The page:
The stark observation made in the Economic Survey of 2015-16 that “Indian agriculture, is in a way, a victim of its own past success – especially the green revolution”, shows the dark reality of the agriculture sector at present and the havoc that has been wreaked by the green revolution.
The green revolution, which is often characterised by the introduction of high-yielding variety of seeds and fertilisers, undoubtedly increased the productivity of land considerably. But the growth in the productivity has been stagnant in recent years, resulting in a significant decline in the income of farmers. There have also been negative environmental effects in the form of depleting water table, emission of greenhouse gases, and the contamination of surface and ground water. Needless to say, the agriculture sector is in a state of distress, which is severely affecting peasants and marginal farmers, and urgent policy interventions are required to protect their interests.
The government has responded to the problem by constituting a panel, which will recommend ways to double the income of farmers by 2022. While this may be an overtly ambitious target, if we want to boost stagnated agricultural growth a shift has to be made, as finance minister Arun Jaitley said in parliament, from food security of the nation to income security of the farmers. However, there are many hurdles that have to be crossed if we want to achieve this objective.
Rainbow revolution holds the key
The first major barrier to overcome is declining productivity. Data from 2013 reveals that India’s average yield of cereal per hectare is far less than that of many countries (including several low income countries), but the difference is huge when compared to China. For instance, our average yield per hectare is 39% below than that of China and for rice this figure is 46%. Even Bangladesh, Vietnam and Indonesia fare better than India in case of rice yield. Further, there is a huge inter-regional variation; the wheat and rice yield from Haryana and Punjab is much higher than from the other states.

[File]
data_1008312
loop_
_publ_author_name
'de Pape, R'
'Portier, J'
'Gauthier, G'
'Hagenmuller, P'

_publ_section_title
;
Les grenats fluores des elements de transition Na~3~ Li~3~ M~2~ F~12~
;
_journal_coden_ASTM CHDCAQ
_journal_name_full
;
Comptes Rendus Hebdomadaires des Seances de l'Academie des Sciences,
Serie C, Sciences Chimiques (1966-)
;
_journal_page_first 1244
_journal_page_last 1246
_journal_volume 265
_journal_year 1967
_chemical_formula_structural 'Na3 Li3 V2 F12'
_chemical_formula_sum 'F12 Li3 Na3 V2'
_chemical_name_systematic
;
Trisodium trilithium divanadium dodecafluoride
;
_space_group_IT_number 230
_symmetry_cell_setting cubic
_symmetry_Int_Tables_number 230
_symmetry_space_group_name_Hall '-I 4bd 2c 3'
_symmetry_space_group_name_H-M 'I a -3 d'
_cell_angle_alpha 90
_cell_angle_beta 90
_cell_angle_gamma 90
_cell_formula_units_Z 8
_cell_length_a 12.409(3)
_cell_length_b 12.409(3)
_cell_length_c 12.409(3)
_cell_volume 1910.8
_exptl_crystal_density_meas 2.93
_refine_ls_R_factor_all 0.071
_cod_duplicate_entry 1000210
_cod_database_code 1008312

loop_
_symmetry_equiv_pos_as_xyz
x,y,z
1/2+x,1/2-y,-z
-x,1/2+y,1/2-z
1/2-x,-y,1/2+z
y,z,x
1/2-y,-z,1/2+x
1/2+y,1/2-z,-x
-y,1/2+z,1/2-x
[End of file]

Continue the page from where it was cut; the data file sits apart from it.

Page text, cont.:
In order to cross the declining productivity barrier there is a need to herald a rainbow revolution by making a shift from wheat-rice cycle to other cereals and pulses. Since wheat and rice coupled with other crops are backed by minimum support prices (MSP) and input subsidy (whether water, fertiliser or power) regime, there is a huge incentive for the farmers in the irrigated region of Northwest India to grow these crops.
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These crops are not only input intensive, but also have negative environmental consequences in the form of depleting water table and the emission of green house gases. The policy response to this problem has always been to disincentivise farmers from growing these crops by making meagre enhancements in the MSP. However, this is not sufficient and has to be complemented with huge investment in public infrastructure. For example, due to the rice milling industry in Haryana and Punjab, there is now a proper established market in place for different varieties of rice that also incentivises farmers to cultivate paddy. Until such a marketplace is not created for other cereals and pulses, farmers are unlikely to make a shift to cereals and pulses.
Per drop more crop
The second major barrier is the scarcity of two major resources for agriculture – cultivable land and water. While the cultivable land per person is declining because of the fragmentation of farms due to rising population, India also has much less per capita water as compared to other leading agrarian countries. This problem exacerbated because India has been exporting virtual water embedded in crops, which is marked by its feature of non-replenishment. Once it is exported, it cannot be recovered. According to a report by Prashant Goswami and Shiv Narayan Nishad, in 2010, India exported about 25 cu km of water embedded in its agriculture exports, which is about 1% of the available water every year.
Given this scenario, it is time to make a shift to micro irrigation so that the efficient and judicious use of scarce water resources can be made. A study conducted by the National Mission for Sustainable Agriculture on micro irrigation in 64 districts of 13 states (Andhra Pradesh, Bihar, Chhattisgarh, Gujarat, Haryana, Karnataka, Maharashtra, Odisha, Rajasthan, Tamil Nadu, Sikkim, Uttar Pradesh and Uttarakhand), reveals that there were significant reductions in the use of water and fertiliser but the yield of crops increased up to 45% in wheat, 20% in gram and 40% in soybean. However, high initial costs deter farmers to adopt this technology. While big farmers can easily avail this technology, the government should consider giving subsidies to small farmers to boost the adoption of this technology.